President Khama has announced that he will issue a Presidential directive nullifying a parliantary decision that rejected his proposed land quota system.
President Khama announced this week at a kgotla meeting in Bokaa that he will invoke his executive powers to override Parliament on the land quota system.
The clash between the legislature and the executive on the land issue first reared its head in 2013 when a few weeks after parliament rejected a motion proposing that land boards should reserve quotas for natives especially in villages surrounding urban areas, President Khama announced at Kgotla meetings in Bokaa and Tlokweng that government will introduce a land quota system.
Although Parliament had rejected the motion calling for land quotas, the former Minister of Lands and Housing, Lebonaamang Mokalake tabled an amended land act that included the quota system in line with what President Khama promised. The amendment to the land Act was shot down by Members of Parliament who were unhappy with the provision for a quota system.
A new proposed land policy was again tabled before the current sitting of parliament without the clause for a quota system and was passed by parliament. However, in the week that parliament debated the new land policy, President Khama told Bokaa residents last week that he will use his executive powers to direct land boards to reserve quotas for natives especially in villages surrounding urban areas.
By pushing through the land quota system, Khama is also breaking ranks with past Botswana Presidents who were opposed to the system. Before the Tribal Land Act was amended in 1993, only tribesmen (morafe members from a particular tribal territory) could be allocated land in their tribal territories. Former President Sir Ketumile Masire viewed this as ‘causing’ tribalism. It was also seen as against the spirit of nation building and resource sharing.’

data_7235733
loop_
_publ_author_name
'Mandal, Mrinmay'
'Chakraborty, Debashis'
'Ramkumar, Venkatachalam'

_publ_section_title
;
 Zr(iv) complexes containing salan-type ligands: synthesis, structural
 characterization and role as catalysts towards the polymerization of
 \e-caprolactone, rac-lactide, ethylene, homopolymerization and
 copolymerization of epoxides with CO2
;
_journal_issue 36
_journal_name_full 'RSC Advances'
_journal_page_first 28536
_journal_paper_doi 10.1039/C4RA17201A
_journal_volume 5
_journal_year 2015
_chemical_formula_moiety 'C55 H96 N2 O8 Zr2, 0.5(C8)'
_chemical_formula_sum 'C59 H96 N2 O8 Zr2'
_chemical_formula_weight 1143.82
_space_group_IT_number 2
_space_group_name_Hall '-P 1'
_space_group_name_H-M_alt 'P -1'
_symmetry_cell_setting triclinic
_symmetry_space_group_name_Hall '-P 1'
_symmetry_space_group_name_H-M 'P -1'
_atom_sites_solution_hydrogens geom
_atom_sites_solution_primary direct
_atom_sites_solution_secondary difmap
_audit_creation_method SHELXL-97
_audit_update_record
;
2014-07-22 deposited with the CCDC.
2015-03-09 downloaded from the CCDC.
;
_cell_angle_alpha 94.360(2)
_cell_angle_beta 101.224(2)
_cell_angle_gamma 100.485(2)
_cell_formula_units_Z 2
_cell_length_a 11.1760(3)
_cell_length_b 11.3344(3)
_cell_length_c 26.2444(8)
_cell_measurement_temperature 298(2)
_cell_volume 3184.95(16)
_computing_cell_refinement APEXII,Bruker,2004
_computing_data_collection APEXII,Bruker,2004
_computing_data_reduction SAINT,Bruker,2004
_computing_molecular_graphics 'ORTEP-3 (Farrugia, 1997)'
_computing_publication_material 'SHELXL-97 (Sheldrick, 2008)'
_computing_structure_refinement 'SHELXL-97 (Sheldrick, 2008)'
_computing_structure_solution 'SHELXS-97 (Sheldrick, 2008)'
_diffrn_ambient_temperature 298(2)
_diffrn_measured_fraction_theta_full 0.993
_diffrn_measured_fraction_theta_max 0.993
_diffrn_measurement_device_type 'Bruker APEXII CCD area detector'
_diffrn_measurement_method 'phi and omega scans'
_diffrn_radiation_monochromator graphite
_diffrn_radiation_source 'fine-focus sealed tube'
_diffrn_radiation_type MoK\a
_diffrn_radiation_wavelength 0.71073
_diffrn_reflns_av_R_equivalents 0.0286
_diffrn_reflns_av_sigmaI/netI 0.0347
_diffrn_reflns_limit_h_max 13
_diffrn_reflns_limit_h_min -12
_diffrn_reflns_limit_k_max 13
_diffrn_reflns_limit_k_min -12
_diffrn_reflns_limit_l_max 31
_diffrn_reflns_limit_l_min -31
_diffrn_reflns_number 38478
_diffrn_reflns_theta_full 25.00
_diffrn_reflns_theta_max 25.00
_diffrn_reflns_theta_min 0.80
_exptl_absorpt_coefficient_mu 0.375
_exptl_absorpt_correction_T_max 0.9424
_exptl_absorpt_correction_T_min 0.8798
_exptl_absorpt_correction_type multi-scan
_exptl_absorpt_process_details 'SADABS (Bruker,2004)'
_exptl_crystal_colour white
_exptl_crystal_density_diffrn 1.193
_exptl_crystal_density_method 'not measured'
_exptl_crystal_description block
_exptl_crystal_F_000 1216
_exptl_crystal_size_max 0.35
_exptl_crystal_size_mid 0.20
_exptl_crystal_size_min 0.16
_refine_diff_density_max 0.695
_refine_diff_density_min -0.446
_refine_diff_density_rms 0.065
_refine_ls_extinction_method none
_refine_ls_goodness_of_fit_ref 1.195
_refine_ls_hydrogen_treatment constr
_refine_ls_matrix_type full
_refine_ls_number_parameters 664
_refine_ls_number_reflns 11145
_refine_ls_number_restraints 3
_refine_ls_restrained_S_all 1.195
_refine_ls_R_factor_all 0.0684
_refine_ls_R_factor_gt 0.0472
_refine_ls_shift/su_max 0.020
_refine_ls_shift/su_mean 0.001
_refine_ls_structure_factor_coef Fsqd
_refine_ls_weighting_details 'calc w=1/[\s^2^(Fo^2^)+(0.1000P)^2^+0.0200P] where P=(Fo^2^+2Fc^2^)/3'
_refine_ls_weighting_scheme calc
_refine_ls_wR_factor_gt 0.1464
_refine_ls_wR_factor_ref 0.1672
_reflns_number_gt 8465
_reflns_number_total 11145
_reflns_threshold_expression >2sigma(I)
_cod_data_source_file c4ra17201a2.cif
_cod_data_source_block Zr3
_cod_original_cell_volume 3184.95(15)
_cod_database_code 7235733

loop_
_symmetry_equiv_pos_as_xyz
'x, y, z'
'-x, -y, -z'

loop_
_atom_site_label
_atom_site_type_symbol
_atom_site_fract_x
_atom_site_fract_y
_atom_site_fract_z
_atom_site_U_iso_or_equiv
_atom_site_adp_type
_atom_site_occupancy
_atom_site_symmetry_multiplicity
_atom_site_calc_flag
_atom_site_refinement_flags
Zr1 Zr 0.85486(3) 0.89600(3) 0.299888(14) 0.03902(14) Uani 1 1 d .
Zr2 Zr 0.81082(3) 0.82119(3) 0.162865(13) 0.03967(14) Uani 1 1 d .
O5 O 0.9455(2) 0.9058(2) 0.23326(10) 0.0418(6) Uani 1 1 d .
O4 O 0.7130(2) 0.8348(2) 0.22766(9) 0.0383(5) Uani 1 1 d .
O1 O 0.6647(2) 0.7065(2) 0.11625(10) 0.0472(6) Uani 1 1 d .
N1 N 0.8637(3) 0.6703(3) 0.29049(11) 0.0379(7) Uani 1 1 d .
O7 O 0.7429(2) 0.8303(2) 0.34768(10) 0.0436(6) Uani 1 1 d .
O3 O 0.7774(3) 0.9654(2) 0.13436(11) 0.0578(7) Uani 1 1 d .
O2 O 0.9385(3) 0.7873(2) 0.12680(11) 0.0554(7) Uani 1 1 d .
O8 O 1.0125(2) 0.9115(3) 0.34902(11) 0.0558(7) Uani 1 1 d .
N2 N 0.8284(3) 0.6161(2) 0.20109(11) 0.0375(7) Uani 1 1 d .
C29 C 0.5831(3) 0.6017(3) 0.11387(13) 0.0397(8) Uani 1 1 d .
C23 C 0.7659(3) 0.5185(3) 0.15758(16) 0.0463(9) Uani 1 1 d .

Addressing the University of Botswana in 2007 on Natural resources in Botswana’s Socio Economic development, former President Festus Mogae stated that,
“The vesting of mineral rights in the state has allowed government to equitably spread services and development across the country, in fact, all natural resources are shared, that is why residents of districts with limited land can apply for land in any other part of the country with abundant land, similarly, water, electricity are drawn from one part of the country to service any part of the country.”
These sentiments were shared by the last and current parliaments which rejected the quota system. Former Member of Parliament for Gaborone West, Botsalo Ntuane told a local newspaper then that, when the land quota issue came up he looked at his maternal grandmother and asked her why she and her community were so poor and yet there are the original inhabitants of the very area where the BCL cooper/nickel mine is located.
“In other countries they would be very wealthy from royalties and shareholding in that mine. But the development path we chose was unique, although some communities had to sacrifice in the process. People in Jwaneng, Boteti, Matsiloje, Dukwi and other areas have sacrificed so much in the interests of resource sharing and national unity. ┬á “If we adopt a land quota some┬áwill rightfully demand that their water should cater for them first because they can’t go thirsty and yet see their water reticulated to the rest of the country where they are barred from owning land by the quota system. How about those who will say we can’t allow electricity to be distributed to other parts of Botswana whilst we are in darkness but the coal used to generate power is found in our community. Would that be the correct way to build this nation? It’s a question that should exercise the minds of all Batswana,’ he said.
Khama stated this week that the land quota system will apply in areas such as Bokaa,Oodi,Kopong, Ramotswa and other areas.